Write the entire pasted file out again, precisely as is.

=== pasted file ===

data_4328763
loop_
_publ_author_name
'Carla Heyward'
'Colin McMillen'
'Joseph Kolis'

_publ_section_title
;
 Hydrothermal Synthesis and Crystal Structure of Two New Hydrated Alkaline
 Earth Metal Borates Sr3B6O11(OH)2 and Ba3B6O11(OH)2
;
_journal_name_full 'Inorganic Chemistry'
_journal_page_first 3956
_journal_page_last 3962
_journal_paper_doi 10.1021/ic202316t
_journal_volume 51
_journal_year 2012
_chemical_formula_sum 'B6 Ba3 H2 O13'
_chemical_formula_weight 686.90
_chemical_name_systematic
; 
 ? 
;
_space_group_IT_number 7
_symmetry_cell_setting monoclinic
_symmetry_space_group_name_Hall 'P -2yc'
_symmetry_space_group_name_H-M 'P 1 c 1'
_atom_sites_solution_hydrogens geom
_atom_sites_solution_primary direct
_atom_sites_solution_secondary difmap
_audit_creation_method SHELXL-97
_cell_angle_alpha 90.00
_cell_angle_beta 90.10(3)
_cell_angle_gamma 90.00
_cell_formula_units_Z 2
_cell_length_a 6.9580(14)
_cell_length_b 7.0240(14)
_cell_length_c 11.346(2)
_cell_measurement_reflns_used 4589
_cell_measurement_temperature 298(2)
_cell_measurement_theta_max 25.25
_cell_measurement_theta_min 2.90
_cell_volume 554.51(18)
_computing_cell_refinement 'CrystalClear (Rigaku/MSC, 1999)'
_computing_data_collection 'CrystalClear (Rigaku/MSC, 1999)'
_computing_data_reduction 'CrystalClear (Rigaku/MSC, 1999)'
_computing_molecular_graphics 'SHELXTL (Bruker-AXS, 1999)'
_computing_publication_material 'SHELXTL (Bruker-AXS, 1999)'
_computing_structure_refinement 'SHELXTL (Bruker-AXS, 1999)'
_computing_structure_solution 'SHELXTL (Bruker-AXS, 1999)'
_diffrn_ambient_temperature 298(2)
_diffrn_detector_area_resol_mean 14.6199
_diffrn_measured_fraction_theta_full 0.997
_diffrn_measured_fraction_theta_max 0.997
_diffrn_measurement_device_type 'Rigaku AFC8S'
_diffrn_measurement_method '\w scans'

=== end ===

data_4328763
loop_
_publ_author_name
'Carla Heyward'
'Colin McMillen'
'Joseph Kolis'

_publ_section_title
;
 Hydrothermal Synthesis and Crystal Structure of Two New Hydrated Alkaline
 Earth Metal Borates Sr3B6O11(OH)2 and Ba3B6O11(OH)2
;
_journal_name_full 'Inorganic Chemistry'
_journal_page_first 3956
_journal_page_last 3962
_journal_paper_doi 10.1021/ic202316t
_journal_volume 51
_journal_year 2012
_chemical_formula_sum 'B6 Ba3 H2 O13'
_chemical_formula_weight 686.90
_chemical_name_systematic
; 
 ? 
;
_space_group_IT_number 7
_symmetry_cell_setting monoclinic
_symmetry_space_group_name_Hall 'P -2yc'
_symmetry_space_group_name_H-M 'P 1 c 1'
_atom_sites_solution_hydrogens geom
_atom_sites_solution_primary direct
_atom_sites_solution_secondary difmap
_audit_creation_method SHELXL-97
_cell_angle_alpha 90.00
_cell_angle_beta 90.10(3)
_cell_angle_gamma 90.00
_cell_formula_units_Z 2
_cell_length_a 6.9580(14)
_cell_length_b 7.0240(14)
_cell_length_c 11.346(2)
_cell_measurement_reflns_used 4589
_cell_measurement_temperature 298(2)
_cell_measurement_theta_max 25.25
_cell_measurement_theta_min 2.90
_cell_volume 554.51(18)
_computing_cell_refinement 'CrystalClear (Rigaku/MSC, 1999)'
_computing_data_collection 'CrystalClear (Rigaku/MSC, 1999)'
_computing_data_reduction 'CrystalClear (Rigaku/MSC, 1999)'
_computing_molecular_graphics 'SHELXTL (Bruker-AXS, 1999)'
_computing_publication_material 'SHELXTL (Bruker-AXS, 1999)'
_computing_structure_refinement 'SHELXTL (Bruker-AXS, 1999)'
_computing_structure_solution 'SHELXTL (Bruker-AXS, 1999)'
_diffrn_ambient_temperature 298(2)
_diffrn_detector_area_resol_mean 14.6199
_diffrn_measured_fraction_theta_full 0.997
_diffrn_measured_fraction_theta_max 0.997
_diffrn_measurement_device_type 'Rigaku AFC8S'
_diffrn_measurement_method '\w scans'